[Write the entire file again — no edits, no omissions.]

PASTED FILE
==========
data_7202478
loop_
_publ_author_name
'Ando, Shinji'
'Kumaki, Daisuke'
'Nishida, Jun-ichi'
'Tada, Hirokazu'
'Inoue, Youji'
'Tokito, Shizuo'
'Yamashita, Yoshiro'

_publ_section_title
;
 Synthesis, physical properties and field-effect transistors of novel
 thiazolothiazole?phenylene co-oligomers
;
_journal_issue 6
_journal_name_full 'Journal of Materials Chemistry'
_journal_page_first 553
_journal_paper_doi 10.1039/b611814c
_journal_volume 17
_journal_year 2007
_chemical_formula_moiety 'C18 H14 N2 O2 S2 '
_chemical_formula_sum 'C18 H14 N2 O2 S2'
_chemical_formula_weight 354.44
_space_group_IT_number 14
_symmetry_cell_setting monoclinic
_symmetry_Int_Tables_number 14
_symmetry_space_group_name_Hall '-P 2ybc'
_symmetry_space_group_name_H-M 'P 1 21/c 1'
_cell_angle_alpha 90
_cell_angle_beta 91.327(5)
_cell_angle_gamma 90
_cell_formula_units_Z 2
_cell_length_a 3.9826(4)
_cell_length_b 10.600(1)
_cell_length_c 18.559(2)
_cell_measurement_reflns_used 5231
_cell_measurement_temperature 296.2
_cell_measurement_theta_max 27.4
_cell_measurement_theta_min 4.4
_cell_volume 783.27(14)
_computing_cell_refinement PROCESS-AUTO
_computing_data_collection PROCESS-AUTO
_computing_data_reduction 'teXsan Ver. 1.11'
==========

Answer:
data_7202478
loop_
_publ_author_name
'Ando, Shinji'
'Kumaki, Daisuke'
'Nishida, Jun-ichi'
'Tada, Hirokazu'
'Inoue, Youji'
'Tokito, Shizuo'
'Yamashita, Yoshiro'

_publ_section_title
;
 Synthesis, physical properties and field-effect transistors of novel
 thiazolothiazole?phenylene co-oligomers
;
_journal_issue 6
_journal_name_full 'Journal of Materials Chemistry'
_journal_page_first 553
_journal_paper_doi 10.1039/b611814c
_journal_volume 17
_journal_year 2007
_chemical_formula_moiety 'C18 H14 N2 O2 S2 '
_chemical_formula_sum 'C18 H14 N2 O2 S2'
_chemical_formula_weight 354.44
_space_group_IT_number 14
_symmetry_cell_setting monoclinic
_symmetry_Int_Tables_number 14
_symmetry_space_group_name_Hall '-P 2ybc'
_symmetry_space_group_name_H-M 'P 1 21/c 1'
_cell_angle_alpha 90
_cell_angle_beta 91.327(5)
_cell_angle_gamma 90
_cell_formula_units_Z 2
_cell_length_a 3.9826(4)
_cell_length_b 10.600(1)
_cell_length_c 18.559(2)
_cell_measurement_reflns_used 5231
_cell_measurement_temperature 296.2
_cell_measurement_theta_max 27.4
_cell_measurement_theta_min 4.4
_cell_volume 783.27(14)
_computing_cell_refinement PROCESS-AUTO
_computing_data_collection PROCESS-AUTO
_computing_data_reduction 'teXsan Ver. 1.11'